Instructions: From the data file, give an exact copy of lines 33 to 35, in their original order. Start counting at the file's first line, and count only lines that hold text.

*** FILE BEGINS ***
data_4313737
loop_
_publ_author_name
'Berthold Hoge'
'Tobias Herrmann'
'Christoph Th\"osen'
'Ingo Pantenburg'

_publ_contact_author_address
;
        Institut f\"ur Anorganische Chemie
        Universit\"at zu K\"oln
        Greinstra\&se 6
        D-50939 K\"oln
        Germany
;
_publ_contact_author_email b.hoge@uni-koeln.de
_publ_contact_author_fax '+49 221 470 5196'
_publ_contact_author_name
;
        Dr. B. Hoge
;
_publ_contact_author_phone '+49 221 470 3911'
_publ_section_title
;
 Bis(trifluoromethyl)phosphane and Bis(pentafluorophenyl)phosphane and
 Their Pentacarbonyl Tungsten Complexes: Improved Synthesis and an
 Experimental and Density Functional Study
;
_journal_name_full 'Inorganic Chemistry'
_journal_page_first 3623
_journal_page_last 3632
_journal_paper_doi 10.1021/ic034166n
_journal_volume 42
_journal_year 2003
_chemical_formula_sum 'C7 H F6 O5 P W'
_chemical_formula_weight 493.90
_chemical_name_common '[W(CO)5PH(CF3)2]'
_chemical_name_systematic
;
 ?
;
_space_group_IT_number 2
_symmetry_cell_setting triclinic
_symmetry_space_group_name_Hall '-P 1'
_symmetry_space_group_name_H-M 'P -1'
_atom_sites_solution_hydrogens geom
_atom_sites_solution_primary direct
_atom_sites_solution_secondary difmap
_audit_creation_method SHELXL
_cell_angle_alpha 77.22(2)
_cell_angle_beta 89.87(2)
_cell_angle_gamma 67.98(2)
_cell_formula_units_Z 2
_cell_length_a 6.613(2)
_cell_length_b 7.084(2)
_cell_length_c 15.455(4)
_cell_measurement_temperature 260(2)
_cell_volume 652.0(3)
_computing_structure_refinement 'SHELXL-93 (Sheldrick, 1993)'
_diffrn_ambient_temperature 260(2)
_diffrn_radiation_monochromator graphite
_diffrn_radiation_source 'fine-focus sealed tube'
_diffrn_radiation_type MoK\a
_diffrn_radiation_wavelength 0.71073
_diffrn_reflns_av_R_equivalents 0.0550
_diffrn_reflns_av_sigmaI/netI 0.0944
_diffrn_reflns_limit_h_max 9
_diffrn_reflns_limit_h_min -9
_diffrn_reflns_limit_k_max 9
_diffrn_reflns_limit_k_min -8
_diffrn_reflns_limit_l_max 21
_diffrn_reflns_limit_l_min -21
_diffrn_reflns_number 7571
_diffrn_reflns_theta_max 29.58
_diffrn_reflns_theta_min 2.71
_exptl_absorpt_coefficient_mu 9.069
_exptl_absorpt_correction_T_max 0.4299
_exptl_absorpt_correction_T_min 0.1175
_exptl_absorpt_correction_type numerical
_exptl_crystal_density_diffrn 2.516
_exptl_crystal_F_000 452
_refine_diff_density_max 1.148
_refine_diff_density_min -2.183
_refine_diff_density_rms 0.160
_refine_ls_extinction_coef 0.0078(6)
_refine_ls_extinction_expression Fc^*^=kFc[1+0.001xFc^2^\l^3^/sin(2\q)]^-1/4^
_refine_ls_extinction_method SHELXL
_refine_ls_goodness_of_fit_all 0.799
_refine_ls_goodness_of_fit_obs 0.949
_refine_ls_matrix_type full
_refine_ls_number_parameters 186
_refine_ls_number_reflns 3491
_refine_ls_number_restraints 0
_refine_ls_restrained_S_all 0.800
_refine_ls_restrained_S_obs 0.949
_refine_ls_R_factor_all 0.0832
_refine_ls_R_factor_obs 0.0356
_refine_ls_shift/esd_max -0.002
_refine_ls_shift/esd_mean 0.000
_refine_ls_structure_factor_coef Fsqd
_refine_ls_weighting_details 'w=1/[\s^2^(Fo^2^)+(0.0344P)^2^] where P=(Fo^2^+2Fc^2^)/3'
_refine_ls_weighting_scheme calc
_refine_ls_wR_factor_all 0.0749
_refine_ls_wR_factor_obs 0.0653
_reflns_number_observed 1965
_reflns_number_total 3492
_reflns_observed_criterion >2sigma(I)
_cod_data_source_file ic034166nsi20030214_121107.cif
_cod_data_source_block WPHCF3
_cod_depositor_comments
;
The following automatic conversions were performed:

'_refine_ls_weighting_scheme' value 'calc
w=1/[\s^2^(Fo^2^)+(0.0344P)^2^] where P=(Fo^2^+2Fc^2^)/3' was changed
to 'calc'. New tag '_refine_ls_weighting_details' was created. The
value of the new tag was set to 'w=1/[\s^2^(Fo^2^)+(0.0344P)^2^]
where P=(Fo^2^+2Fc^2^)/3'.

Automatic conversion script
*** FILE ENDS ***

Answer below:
_journal_volume 42
_journal_year 2003
_chemical_formula_sum 'C7 H F6 O5 P W'